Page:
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Japan to provide $6bn over next five years as part of the industrial growth initiative

Article - October 21, 2015

Prime Minister Shinzo Abe has praised Bangladesh for its spectacular success in economic and social sectors and lauded Prime Minister Sheikh Hasina’s dynamic and visionary leadership


Japan is the single largest development partner of Bangladesh. The two countries are also engaged for the promotion of peace and prosperity through various bilateral and multilateral mechanisms. Financial and technical assistance from Japan has proved a force multiplier for Bangladesh in advancing its national development agenda. Now recent leaps forward in business relations have led to a rapid growth of trade
and investment.

Development partners

The maiden visit by Bangabandhu Sheikh Mujibur Rahman as the President of an independent country in 1973 set the tone for an influx of official Japanese development assistance for the war-ravaged Bangladesh. This assistance has been focused on key areas including power, roads and bridges, telecommunications, agriculture, health, education, water supply and sanitation, rural development, environment, and human resource development. This flow of development assistance from Japan has never diminished since then. In total Japan has committed more than $12 billion in aid during the last four decades, in the form of grants, loans, and technical assistance.

The historic official visit of Prime Minister Sheikh Hasina to Japan in May 2014 elevated the bilateral relationship to a level of ‘Comprehensive Partnership’. During the visit, Prime Minister Sheikh Hasina noted her appreciation of Japan’s valuable contribution towards the socio-economic and infrastructural development of Bangladesh.

In turn, Prime Minister Shinzo Abe praised Bangladesh for its spectacular success in economic and social sectors and lauded Prime Minister Sheikh Hasina’s dynamic and visionary leadership in guiding Bangladesh towards becoming a middle-income country by 2021. During the visit, Mr. Abe made an announcement to provide up to 600 billion Yen (approximately $6 billion) to Bangladesh during the next four to five years under the initiative of the Bay of Bengal Industrial Growth Belt (Belt-B). Mr. Abe paid a return visit to Bangladesh on September 6-7, 2014, within five months of Prime Minister Sheikh Hasina’s visit
to Japan.

Agents of peace and prosperity

Mr. Abe further reaffirmed that Japan would remain a trusted friend and partner of Bangladesh in promoting peace, stability, and progress at a regional and global level. Currently the two governments are working together to develop a specially designed training facility in Dhaka – the proposed Peace Building Centre. In line with existing initiatives, implemented through the framework of Japan-Bangladesh-UN tripartite training cooperation, these efforts in addition to the Peace Building Centre are focused on capacity building for personnel deployed on UN missions.

Such policies are in line with a belief by both prime ministers that a proactive contribution to peace is a necessary approach to the resolution of international disputes. They both underscored the need for renewed efforts by international actors to resume the Middle East Peace Process to ensuring sustainable peace and security in the region. Mr. Abe has also lauded Bangladesh’s long-term hosting of a large numbers of refugees from Myanmar. Key initiatives for an inclusive agenda for Sustainable Development by Bangladesh for both peacemaking and peace building has been staked and supported by Japan.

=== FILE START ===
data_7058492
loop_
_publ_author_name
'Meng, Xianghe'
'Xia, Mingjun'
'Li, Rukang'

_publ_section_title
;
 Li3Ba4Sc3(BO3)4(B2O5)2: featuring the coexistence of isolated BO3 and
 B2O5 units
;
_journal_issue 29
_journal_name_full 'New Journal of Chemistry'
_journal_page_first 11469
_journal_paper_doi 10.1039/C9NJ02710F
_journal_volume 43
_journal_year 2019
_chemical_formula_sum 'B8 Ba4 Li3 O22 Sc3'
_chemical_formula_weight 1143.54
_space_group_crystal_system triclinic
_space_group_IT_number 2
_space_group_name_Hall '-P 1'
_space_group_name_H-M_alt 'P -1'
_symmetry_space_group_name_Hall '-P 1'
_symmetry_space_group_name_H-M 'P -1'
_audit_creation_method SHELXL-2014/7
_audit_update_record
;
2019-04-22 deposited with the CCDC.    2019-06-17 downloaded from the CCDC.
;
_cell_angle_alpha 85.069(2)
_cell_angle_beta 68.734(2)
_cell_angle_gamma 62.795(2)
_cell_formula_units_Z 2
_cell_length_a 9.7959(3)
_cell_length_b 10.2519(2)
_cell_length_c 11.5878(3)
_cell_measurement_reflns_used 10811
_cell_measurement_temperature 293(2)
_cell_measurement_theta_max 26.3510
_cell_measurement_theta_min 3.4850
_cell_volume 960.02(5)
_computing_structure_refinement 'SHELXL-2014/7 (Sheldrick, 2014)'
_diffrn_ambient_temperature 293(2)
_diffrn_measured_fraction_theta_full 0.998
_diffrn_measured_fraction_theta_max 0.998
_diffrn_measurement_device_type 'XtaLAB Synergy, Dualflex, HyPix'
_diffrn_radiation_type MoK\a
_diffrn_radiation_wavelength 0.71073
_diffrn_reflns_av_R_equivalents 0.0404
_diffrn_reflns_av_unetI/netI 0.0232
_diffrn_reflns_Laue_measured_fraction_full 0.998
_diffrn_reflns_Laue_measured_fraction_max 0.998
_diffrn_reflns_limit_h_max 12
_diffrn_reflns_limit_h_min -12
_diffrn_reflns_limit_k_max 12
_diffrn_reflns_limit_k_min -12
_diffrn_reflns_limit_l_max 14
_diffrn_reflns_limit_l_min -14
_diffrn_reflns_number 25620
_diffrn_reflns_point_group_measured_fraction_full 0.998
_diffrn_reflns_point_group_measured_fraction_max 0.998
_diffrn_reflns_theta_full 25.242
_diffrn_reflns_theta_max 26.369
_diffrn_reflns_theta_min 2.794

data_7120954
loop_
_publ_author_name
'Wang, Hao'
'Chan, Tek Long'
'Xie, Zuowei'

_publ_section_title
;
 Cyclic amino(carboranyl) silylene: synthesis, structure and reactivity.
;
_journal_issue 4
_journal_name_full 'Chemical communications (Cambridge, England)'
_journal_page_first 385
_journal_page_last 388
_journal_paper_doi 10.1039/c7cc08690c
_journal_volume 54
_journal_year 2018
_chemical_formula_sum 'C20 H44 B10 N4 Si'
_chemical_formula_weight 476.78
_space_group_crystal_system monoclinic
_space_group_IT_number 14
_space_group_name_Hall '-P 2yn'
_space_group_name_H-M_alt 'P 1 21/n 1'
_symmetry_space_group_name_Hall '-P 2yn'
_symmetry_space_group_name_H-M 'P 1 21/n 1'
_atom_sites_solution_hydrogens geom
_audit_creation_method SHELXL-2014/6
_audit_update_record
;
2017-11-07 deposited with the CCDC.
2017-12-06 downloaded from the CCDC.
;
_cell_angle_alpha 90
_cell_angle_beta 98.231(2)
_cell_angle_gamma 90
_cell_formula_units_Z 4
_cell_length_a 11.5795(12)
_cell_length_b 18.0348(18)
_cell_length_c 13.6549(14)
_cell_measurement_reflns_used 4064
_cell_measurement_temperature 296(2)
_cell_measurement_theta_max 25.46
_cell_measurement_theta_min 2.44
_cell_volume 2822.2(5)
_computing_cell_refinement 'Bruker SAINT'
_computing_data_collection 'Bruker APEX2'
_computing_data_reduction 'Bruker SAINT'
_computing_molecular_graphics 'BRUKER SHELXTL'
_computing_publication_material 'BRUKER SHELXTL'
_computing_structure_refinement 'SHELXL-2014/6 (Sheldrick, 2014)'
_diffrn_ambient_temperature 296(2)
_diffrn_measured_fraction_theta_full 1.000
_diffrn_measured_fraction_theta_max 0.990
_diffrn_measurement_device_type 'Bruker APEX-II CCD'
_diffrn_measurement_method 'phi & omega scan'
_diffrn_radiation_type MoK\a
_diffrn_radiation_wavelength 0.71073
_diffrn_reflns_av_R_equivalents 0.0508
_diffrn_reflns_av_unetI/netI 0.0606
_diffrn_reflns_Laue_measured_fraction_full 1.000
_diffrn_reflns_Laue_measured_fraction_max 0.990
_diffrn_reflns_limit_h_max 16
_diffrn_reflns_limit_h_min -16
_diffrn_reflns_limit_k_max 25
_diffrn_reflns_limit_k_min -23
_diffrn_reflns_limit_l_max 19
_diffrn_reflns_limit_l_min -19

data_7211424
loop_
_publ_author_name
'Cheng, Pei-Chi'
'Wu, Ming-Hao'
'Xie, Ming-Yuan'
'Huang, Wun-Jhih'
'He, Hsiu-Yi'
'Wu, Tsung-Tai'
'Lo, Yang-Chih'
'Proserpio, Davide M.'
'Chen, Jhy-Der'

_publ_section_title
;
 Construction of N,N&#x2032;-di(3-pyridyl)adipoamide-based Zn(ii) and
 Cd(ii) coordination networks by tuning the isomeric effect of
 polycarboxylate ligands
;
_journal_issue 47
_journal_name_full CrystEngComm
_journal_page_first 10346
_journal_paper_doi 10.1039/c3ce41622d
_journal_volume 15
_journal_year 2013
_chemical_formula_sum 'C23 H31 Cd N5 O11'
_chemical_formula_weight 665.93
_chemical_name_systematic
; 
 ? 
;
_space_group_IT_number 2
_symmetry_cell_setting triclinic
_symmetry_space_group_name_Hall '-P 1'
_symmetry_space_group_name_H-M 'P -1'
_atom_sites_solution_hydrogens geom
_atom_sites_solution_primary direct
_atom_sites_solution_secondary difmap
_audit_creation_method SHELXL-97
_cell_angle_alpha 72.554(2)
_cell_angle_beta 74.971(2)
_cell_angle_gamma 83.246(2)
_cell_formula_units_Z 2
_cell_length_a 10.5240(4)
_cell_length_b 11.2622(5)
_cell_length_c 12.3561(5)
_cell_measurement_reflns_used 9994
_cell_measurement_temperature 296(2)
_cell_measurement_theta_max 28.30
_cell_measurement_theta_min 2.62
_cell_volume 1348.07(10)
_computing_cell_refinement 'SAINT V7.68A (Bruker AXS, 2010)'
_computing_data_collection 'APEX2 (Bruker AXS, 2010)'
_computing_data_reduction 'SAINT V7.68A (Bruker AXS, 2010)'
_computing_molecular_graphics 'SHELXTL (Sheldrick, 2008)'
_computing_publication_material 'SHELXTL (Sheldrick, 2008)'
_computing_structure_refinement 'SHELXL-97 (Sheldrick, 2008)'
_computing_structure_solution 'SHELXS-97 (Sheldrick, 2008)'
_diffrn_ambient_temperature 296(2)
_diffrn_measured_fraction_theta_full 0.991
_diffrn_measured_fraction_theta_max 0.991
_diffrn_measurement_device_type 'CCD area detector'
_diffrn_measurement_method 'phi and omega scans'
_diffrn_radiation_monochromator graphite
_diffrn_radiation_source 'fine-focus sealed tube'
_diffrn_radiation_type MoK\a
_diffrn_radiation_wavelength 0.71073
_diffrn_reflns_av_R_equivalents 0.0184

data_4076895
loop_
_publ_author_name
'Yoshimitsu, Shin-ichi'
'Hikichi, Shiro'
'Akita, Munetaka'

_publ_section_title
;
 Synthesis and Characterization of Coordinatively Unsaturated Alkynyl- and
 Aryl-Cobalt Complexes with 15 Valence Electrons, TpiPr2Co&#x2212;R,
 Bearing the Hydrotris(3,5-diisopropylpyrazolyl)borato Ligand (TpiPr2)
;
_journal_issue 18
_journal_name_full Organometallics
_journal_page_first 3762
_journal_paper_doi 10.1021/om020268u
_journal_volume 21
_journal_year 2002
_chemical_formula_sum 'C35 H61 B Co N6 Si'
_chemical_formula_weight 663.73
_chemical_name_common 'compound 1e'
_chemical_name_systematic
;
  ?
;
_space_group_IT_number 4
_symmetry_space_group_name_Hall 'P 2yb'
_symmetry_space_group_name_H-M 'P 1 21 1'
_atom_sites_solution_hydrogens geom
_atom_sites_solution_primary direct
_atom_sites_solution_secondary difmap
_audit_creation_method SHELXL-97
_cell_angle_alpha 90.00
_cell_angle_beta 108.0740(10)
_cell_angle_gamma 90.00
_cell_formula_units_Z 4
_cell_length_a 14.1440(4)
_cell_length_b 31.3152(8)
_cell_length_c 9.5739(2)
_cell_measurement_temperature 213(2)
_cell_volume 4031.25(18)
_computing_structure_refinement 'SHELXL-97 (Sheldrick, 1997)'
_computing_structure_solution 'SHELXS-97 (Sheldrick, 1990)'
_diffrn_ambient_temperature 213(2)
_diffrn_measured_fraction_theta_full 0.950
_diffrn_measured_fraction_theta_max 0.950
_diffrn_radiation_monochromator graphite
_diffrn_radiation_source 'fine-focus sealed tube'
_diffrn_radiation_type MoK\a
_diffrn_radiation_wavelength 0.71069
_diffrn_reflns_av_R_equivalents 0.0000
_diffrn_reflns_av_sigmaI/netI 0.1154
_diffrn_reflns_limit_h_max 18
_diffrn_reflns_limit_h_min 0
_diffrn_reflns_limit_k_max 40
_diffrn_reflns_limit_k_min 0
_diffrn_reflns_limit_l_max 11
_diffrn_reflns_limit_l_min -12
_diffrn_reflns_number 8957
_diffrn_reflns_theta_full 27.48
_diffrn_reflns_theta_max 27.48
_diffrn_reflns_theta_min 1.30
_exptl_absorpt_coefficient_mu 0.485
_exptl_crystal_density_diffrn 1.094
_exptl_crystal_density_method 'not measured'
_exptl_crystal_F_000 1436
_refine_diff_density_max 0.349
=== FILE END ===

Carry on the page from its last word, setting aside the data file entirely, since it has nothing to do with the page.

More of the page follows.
Growth of economic ties, trade and investment

During Prime Minister Sheikh Hasina’s time in office commercial ties between Bangladesh and Japan have grown remarkably. Meeting with her Japanese counterpart, Prime Minister Sheikh Hasina has ensured the implementation of key business-linking strategies generated during the Joint Bangladesh-Japan Public-Private Economic Dialogue. This initiative has been critical to improving economic engagement. During this process Mr. Abe himself emphasized that location, competitive incentives, improvement of infrastructure, and labor supply are critical factors for Special Economic Zones (SEZs).

Emphasizing the importance of expanding overall bilateral economic relations including bilateral trade, the two prime ministers also supported high level events to link business groups. These include the prestigious Bangladesh-Japan Business Forum organized by key stakeholders: the Japan External Trade Organization (JETRO), the Board of Investment (BOI) of Bangladesh and the Federation of Bangladesh Chamber of Commerce and Industry (FBCCI).

Japanese entrepreneurs and business people have also shown a keen interest in investment opportunities in Bangladesh. Recently Japanese companies have made important business deals pertaining to textiles, garments, IT, power generation and distribution systems, infrastructure and communication networks as well as banking and insurance operations. The huge interest of Japanese firms in undertaking business initiatives has raised the overall value of Japanese investment in Bangladesh to almost $1 billion.

Considerable progress has been made so far in the establishment of an SEZ for Japanese investors in close proximity to the capital Dhaka. Bilateral trade in 2014 was estimated at $2.1 billion. Bangladesh’s exports to Japan amounted to $862 million during this period. In fact Japan-bound exports have doubled since Prime Minister Sheikh Hasina was elected in 2009.